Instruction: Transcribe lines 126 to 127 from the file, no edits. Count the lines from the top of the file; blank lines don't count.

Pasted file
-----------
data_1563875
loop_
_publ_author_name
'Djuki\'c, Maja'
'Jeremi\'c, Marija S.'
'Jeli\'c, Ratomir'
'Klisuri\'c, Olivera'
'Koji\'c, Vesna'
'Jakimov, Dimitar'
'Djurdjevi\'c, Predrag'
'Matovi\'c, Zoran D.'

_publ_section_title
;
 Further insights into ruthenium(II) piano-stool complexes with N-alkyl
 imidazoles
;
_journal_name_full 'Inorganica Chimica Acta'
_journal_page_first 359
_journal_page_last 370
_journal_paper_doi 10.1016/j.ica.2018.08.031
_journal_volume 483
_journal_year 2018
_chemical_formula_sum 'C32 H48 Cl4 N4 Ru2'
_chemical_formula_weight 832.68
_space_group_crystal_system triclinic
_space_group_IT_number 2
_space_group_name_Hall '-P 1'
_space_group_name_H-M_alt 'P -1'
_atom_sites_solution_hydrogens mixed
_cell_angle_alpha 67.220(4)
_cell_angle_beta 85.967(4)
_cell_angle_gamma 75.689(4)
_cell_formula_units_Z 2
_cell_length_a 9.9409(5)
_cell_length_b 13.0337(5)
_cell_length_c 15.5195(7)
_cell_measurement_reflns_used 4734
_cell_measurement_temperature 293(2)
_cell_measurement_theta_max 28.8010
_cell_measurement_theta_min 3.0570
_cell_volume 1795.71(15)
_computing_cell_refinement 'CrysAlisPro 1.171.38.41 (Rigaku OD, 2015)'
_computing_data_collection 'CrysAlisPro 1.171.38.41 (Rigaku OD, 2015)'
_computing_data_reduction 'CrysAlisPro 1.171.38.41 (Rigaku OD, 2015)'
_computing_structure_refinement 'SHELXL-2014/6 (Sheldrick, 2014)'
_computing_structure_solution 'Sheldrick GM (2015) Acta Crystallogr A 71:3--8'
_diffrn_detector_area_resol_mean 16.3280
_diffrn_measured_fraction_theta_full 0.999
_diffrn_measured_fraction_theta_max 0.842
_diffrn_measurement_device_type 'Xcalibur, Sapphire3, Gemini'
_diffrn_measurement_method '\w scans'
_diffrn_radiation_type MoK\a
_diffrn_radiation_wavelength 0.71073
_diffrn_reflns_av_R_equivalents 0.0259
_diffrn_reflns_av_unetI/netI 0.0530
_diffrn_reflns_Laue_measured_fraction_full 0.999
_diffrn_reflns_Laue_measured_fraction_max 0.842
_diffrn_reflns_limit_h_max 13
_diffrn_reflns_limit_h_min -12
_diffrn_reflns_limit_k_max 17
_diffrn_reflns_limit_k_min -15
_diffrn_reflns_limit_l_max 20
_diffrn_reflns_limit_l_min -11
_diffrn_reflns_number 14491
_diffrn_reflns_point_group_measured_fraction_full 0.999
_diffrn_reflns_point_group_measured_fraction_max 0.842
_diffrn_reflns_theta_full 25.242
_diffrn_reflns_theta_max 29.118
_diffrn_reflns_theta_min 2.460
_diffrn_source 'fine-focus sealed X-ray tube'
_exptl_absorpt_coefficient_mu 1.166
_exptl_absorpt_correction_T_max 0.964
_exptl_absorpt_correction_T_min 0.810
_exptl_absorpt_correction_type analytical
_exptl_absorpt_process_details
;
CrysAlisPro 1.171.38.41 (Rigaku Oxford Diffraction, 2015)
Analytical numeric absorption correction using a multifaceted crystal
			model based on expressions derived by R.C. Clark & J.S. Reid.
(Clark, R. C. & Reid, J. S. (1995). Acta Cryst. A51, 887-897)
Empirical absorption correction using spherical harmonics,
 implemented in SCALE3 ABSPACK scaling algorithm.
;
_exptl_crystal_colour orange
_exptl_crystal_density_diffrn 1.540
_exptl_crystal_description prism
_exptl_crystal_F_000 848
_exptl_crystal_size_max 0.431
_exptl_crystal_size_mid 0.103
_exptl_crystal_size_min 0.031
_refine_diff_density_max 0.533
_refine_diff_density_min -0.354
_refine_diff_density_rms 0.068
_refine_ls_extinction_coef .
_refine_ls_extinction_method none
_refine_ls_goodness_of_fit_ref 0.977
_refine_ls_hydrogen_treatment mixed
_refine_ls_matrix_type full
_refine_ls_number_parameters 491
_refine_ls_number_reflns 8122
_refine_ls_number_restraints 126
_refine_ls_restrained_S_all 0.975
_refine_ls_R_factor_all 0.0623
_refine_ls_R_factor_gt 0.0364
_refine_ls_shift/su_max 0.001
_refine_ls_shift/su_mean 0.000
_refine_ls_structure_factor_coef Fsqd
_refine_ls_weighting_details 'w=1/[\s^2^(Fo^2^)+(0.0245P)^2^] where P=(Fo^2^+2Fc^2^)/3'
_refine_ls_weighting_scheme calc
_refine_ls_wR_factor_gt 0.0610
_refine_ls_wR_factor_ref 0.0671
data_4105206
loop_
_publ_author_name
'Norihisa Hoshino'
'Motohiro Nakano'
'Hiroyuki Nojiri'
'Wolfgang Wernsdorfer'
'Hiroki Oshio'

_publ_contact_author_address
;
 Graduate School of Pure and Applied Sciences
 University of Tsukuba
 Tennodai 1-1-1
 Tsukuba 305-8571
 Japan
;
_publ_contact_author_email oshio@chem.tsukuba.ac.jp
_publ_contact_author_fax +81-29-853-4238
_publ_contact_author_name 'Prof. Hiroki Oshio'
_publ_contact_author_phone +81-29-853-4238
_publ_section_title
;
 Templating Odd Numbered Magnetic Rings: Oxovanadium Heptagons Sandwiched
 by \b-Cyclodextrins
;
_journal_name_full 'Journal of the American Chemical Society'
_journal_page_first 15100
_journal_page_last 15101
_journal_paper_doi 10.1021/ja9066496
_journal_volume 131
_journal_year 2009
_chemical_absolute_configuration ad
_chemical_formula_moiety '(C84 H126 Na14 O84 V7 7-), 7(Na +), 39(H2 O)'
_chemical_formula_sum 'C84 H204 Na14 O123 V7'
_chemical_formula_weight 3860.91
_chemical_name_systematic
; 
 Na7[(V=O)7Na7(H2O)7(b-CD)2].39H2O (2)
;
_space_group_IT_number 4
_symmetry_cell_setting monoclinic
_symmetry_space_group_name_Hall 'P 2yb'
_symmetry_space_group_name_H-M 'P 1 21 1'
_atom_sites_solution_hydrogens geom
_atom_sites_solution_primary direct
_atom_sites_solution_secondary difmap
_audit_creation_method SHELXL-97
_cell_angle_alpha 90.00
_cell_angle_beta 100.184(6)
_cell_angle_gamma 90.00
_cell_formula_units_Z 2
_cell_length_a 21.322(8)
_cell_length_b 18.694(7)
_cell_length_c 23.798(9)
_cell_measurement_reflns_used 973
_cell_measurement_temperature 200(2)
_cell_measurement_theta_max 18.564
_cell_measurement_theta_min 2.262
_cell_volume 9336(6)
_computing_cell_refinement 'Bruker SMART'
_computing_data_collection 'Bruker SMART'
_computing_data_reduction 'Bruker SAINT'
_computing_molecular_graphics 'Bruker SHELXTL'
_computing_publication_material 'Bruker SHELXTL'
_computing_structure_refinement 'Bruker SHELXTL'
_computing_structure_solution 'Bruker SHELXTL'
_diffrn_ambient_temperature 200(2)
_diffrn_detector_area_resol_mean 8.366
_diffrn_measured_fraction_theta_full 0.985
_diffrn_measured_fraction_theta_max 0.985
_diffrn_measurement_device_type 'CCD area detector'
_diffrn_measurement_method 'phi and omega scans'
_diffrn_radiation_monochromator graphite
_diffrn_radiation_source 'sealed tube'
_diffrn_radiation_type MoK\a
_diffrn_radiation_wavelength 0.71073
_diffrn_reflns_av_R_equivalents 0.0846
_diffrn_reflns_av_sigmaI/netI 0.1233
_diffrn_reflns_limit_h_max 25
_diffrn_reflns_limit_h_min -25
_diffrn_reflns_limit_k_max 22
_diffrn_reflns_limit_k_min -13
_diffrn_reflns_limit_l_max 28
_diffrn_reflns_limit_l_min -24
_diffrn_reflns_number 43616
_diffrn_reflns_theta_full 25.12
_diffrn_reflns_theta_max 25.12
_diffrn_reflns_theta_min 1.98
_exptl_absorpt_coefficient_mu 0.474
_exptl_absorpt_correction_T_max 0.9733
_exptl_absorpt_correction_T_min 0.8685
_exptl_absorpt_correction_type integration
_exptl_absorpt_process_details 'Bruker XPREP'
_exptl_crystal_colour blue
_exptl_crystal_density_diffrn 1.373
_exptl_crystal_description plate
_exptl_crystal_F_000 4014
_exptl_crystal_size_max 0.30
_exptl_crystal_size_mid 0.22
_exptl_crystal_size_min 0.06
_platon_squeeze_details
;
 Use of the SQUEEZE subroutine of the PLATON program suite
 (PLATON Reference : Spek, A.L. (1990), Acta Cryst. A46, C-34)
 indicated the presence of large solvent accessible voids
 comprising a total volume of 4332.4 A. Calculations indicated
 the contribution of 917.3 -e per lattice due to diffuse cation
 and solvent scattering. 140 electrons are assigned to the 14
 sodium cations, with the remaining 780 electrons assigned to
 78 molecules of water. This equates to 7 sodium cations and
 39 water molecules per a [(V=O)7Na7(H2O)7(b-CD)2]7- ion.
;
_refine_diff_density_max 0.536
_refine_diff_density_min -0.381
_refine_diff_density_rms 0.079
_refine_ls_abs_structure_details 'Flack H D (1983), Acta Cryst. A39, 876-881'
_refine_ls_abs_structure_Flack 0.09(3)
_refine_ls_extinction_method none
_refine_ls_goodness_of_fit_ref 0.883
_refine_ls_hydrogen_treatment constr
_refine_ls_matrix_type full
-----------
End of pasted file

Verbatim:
 Japan
;